Blade Runner 2049

Few sequels ever live up to their predecessors. Even fewer are able to step out from beneath that shadow to carve out their own unique identity. Blade Runner 2049 is that rare beast, a sequel whose heart pounds with as much passion and emotion as the original, a visual and auditory feast with few wasted shots and only a handful of missteps. Denis Villeneuve manages to show respect for the original science fiction cult classic while simultaneously expanding and extending the near future universe we’ve all seen in our dreams since 1982 (or, in my case, since about 1997 when I watched it on a beat up VHS from the rental store down the street). Lets dive into what I loved about the new one.

Ryan Gosling play K, the titular Bladerunner of this instalment, a replicant tasked with bringing in those of his kind who no longer obey. Watching his character arc play out across the near three hour run time was one of the most moving cinematic moments I can recall experiencing this year, second probably only to my full body revulsion at the “baby scene” in Mother. Watching him evolve from an unfeeling and cold replicant focused only on completing his assigned tasks to an emotional being wracked with confusion and anger highlights one of the threads that runs through both Blade Runner films – what exactly defines our humanity? What makes us so unique. Is it emotions or a biological birth? Or the belief that that we posses a soul, whatever that existential thing may be? K’s character arc puts all of this into question, but I feel it’s even more crystallized in the story of Joi, K’s digital wiafu. One can’t help but feel bad for Joi, and by extension the thousands or probably millions of holograms that exist in this world. Blade Runner 2049 adds this third layer to what can be considered sentient beings, allowing the still hated skinjobs (a derogatory term for replicants) to to join the humans in looking down on a lower caste for once.

Not trying to imitate the Vangelis score that helped define the original is one of the best moves 2049 makes, again cementing this as its own standalone film and not just a cheap imitation of what people loved about the original. Instead we are treated to a score from Hans Zimmer that conveys both the darkness of the perpetually dusky Los Angeles streets and the otherworldy red-hued Los Vegas. The score at times wouldn’t sound out of place on a Health album, providing a very dark and aggressive soundscape for Bladerunnner 2049 while still calling back to elements from the original. Bladerunner 2049 isn’t completely bereft of fan service however, as there are some moments that come to mind, such as the Gaff scene that presents an if not alternative perhaps ravaged by time and failing human memory recount of his and Deckard’s relationship. While it’s great to know Gaff is still alive this scene really doesn’t communicate anything that couldn’t have been delivered elsewhere, without the heaping of fan service. The majority of the movie is focused on bringing us new experiences thankfully, so this is a very small issue.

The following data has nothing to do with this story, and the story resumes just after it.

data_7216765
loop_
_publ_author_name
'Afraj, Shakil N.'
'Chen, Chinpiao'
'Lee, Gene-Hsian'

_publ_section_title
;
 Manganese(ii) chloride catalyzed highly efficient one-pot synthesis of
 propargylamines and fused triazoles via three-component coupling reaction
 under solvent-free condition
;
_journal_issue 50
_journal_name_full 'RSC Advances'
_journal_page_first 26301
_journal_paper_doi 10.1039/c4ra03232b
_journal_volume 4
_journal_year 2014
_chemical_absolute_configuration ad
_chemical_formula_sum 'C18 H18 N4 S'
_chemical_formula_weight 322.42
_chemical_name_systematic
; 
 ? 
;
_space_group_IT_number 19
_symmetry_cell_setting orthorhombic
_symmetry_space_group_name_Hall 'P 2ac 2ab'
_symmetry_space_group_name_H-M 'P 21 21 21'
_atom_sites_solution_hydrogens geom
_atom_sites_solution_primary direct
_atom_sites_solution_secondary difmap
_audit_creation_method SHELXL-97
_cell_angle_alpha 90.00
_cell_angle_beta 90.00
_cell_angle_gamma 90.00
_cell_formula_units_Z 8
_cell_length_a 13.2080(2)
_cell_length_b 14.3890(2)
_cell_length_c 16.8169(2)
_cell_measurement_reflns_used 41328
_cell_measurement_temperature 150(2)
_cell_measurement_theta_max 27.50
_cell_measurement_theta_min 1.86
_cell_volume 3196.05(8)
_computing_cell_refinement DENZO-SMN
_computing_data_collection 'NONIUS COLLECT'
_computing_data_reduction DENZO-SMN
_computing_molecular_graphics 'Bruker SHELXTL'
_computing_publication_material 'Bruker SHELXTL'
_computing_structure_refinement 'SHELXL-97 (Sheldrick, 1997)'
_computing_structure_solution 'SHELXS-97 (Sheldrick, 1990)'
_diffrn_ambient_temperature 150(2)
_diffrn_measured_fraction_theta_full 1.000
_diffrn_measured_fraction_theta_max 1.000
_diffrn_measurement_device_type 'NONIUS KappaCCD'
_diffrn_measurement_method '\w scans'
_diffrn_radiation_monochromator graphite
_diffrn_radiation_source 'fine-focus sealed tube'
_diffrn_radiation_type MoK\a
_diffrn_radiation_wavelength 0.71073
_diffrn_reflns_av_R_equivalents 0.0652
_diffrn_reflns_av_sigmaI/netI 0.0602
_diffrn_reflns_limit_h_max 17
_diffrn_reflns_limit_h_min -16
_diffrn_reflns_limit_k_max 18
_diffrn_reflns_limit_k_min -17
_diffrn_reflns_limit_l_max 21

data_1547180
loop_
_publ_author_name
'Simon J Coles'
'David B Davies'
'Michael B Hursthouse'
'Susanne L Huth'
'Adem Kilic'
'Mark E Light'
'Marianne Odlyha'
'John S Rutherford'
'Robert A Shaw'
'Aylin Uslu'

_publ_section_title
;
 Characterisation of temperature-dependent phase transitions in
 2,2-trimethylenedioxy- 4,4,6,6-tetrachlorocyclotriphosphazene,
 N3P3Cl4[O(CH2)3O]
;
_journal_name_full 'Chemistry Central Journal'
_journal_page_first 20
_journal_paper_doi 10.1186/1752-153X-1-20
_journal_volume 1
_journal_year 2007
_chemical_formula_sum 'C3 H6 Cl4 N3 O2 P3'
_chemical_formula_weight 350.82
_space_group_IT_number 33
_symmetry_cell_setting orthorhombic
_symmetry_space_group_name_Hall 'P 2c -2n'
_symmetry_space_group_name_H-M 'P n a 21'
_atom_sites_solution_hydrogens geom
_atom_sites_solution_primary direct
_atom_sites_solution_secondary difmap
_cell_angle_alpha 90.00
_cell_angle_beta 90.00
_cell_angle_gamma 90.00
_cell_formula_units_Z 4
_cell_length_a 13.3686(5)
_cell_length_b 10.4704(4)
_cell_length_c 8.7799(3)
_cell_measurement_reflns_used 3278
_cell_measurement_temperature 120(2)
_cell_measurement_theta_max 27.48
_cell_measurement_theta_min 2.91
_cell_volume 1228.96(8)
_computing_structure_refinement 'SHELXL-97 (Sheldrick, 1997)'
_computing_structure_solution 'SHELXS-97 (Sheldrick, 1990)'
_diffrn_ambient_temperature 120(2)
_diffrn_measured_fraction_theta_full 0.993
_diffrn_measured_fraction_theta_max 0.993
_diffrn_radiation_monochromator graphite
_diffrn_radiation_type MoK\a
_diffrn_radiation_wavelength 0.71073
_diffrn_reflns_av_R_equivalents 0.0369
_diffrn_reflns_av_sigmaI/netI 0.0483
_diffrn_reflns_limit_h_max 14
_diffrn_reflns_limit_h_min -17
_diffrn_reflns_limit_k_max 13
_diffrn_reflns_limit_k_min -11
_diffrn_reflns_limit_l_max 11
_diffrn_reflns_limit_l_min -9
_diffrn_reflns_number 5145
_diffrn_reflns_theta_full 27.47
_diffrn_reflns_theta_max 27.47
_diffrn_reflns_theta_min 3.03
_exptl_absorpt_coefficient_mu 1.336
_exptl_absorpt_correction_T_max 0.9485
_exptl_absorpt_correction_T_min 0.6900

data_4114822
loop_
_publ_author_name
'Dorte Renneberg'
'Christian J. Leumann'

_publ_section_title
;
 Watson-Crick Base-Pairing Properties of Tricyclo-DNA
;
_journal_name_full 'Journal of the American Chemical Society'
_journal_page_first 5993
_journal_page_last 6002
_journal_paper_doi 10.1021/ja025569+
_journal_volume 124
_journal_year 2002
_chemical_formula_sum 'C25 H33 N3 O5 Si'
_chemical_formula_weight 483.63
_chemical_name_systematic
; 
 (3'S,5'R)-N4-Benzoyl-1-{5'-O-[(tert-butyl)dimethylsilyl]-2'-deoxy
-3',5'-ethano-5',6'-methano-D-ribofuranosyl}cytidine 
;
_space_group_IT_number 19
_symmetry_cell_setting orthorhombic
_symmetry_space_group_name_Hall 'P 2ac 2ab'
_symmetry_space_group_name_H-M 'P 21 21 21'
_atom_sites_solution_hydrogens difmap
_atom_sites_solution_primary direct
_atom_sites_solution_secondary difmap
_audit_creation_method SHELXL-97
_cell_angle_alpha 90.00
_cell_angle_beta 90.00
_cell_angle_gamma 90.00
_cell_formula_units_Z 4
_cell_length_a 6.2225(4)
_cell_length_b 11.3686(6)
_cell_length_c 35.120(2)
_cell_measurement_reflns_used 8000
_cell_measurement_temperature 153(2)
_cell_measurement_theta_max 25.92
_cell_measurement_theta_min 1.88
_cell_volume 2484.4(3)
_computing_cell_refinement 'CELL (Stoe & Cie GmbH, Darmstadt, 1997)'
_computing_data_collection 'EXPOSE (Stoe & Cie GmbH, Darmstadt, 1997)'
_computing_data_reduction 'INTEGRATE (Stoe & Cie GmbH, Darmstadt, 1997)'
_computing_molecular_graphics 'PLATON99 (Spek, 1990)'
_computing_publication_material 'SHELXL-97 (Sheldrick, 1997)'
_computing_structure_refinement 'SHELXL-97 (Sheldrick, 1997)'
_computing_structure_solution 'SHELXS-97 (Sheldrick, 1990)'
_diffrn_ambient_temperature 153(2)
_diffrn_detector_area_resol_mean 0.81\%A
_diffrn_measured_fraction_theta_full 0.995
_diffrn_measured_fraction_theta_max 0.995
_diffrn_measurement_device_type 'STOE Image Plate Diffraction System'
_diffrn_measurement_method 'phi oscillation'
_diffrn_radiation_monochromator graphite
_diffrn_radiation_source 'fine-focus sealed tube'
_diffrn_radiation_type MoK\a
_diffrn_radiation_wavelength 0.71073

The CGI in Bladerunner 2049 never feels invasive or used for convenience, as often seems to happens with modern movies working with budgets this size and worlds this large. Instead, we are treated to a reserved use of the tools at hand, bringing to life a gritty future earth filled with larger than life advertisements, flying cars and one very memorable and dream-like threesome. Denis Villeneuve’s sequel has done the impossible, standing shoulder to shoulder with its legendary predecessor and fusing art film aesthetics and ideas with blockbuster bombast. Don’t be put off by the run time either; I found it was only towards the end when everything starts to wrap up that i actually became aware of how much time had passed since I entered the theater. I can’t heap more praise on Bladerunner 2049 that I already have (i mean I can, but I won’t because I that more I talk to closer to spoilers I get and I wouldn’t want to spoil anything) so I suggest you go and check it out and see a movie that lives up to most of the hype.

– Scott Floronic (@scottfloronic)

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